Source: Family announcements

In the Netherlands, there has never been a tradition of writing biographical obituaries like you see in countries like the United States. Instead, “familieberichten” [family announcements] simply announce the death of a person.

In the 19th century, only more affluent people had a familiebericht placed in the paper. It was usually very short and only signed by the closest relative, typically the spouse or eldest son. In the 20th century, the announcements became a bit more informative and usually included all the children. But the information about the deceased is usually limited to the name and date of death, sometimes a date of birth as well.

Where to find family announcements

There are two major places to search for familieberichten: online newspaper website Delpher and the Central Bureau for Genealogy.

Delpher

The Delpher website provides access to kranten (newspapers). Search for the last name of the person combined with the name of the town where he died, or search for the last names of two spouses.

Central Bureau for Genealogy

The Central Bureau for Genealogy (CBG) collects newspaper clippings. The collection is available via their catalog. Search for the last name and then click ‘Familieberichten.’ Viewing the pages costs credits, that can be purchased from the CBG.

The clippings come without source citations so it is unknown which newspaper the announcement appeared in. I always search Delpher after I find a clipping to see if I can find it in its original context.

The CBG is indexing all of these clippings. The index is available on WieWasWie. If you click the thumbnail of the page, you will be taken to the CBG website where you need credits.

Example: Hendrik Jan Kastein

The Central Bureau for Genealogy collection includes two family announcements for Hendrik Jan Kastein (1848-1930).

Marriage announcement

Marriage announcement of H.J. Kastein and E.J.E. de Monye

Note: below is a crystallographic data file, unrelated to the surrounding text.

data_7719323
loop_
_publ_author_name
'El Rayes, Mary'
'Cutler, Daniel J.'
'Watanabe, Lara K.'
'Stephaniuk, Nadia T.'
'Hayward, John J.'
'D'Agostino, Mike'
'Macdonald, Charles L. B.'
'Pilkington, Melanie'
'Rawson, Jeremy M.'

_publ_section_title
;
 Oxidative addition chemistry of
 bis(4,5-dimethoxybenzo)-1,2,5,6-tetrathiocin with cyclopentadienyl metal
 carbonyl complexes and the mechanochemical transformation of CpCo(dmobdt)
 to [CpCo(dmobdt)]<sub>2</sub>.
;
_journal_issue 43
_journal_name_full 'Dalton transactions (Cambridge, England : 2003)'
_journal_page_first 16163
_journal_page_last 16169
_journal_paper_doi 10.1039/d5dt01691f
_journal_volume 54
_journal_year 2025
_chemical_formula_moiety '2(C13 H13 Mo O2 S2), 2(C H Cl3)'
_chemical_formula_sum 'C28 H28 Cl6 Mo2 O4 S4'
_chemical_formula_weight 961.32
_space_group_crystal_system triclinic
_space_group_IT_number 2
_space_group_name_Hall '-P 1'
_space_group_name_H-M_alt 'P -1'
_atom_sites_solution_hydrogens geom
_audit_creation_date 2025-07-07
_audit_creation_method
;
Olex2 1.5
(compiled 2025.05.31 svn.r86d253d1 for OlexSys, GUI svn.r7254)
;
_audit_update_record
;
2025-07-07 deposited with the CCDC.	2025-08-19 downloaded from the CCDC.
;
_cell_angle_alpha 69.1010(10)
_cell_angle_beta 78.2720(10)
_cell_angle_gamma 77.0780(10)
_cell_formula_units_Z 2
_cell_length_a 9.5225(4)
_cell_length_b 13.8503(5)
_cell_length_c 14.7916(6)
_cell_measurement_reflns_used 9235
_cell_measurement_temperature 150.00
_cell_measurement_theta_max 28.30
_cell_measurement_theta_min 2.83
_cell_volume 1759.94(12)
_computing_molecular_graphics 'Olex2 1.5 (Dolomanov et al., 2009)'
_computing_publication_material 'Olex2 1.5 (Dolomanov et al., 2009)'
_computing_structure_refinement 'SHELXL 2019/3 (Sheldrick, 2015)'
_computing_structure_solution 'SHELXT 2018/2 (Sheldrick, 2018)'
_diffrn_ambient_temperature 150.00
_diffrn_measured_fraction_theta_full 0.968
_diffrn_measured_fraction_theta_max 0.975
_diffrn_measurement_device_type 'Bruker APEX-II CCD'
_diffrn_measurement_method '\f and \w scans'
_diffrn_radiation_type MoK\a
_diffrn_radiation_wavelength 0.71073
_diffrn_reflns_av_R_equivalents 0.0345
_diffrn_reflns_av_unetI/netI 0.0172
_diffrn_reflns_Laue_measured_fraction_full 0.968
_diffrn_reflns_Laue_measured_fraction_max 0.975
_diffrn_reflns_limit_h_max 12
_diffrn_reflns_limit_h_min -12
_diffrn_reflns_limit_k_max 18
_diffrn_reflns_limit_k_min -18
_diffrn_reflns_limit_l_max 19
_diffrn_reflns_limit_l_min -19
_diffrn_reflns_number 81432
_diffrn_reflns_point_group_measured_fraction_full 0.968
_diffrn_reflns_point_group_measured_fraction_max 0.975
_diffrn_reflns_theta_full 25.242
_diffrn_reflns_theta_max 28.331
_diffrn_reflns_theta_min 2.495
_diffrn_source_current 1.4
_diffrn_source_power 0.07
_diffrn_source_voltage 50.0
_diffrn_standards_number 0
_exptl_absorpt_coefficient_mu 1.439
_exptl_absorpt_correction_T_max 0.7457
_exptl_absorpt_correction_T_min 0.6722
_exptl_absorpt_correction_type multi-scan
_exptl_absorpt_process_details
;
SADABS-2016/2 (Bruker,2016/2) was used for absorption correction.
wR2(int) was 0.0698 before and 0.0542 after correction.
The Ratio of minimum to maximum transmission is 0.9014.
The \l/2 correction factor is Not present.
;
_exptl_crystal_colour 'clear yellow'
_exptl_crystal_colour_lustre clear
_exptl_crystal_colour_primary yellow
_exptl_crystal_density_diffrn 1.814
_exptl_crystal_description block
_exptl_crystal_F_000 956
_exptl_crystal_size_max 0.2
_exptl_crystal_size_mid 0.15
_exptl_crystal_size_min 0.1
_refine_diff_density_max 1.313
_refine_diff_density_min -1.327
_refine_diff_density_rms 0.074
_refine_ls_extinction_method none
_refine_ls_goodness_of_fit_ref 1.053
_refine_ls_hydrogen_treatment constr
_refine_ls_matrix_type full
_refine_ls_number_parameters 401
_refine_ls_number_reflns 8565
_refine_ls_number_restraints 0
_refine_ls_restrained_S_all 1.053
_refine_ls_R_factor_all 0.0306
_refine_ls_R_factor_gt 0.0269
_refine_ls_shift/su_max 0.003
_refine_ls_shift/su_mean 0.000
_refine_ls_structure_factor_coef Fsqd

Marriage announcement of H.J. Kastein and E.J.E. de Monye

His marriage announcement shows that Hendrik Jan Kastein married E.J.E. de Monjé on 20 May 1885. He worked as a ‘religious teacher’ (preacher). The announcement also shows that he lived in Haarlem and she lived in The Hague prior to their marriage.

Death announcement

Hendrik Jan Kastein death announcement

Hendrik Jan Kastein death announcement

The death announcement of Hendrik Jan Kastein shows that he died in Velp on 7 February 1930. The announcement also gives us biographical information: he was a ‘religious teacher’ in the Dutch Reformed Church and the Arnhem prisons. He was a Knight in the Order of Oranje Nassau. The introduction calls him a husband, father, father-in-law and grandfather, which tells us about his family composition. The funeral will take place on the following Tuesday at the “Heiderust” cemetery in Worth-Rheden.

This announcement gives several opportunities for further research:

  • We can search WieWasWie for his death record
  • We can visit the Worth-Rheden cemetery to see if his grave still exists
  • We can find the Royal Decree whereby he was knighted
  • We can search newspapers to find out when and where he was appointed as preacher of the Dutch Reformed Church and the Arnhem prison
  • We can consult the Arnhem prison archives to see if they have any personnel files
  • We can look for the church records, including the council minutes, to see what his parish was like.

Dutch Genealogy source score

5 out of 5 stars Amount of information about births, marriages, deaths
3 out of 5 stars Amount of background information about your ancestors
4 out of 5 stars Online availability of scans
4 out of 5 stars Online availability of indexes or transcriptions
3 out of 5 stars Easy to understand if you don’t know Dutch

About Yvette Hoitink

Yvette Hoitink is a professional genealogist in the Netherlands. She has been doing genealogy for almost 25 years. Her expertise is helping people from across the world find their ancestors in the Netherlands. Read about Yvette's professional genealogy services.

Comments

  1. Claire Toynbee says

    Just a few days ago I came across the CBG family announcements collection. I was fascinated to find scans of 8pp of pre-1970 clippings about my Herderschee relatives, arranged roughly by year. The index to me to p3 of 8, for the exact name I had searched, but I downloaded all 8, and 1 or 2 of the post-1970 pages. At 4 credits per page, I thought the cost very reasonable, and the images will now be free to me for the next year. I did download them. Some death announcements included the name of the town where surviving children lived, and the daughters’ married names. I’ll be back!

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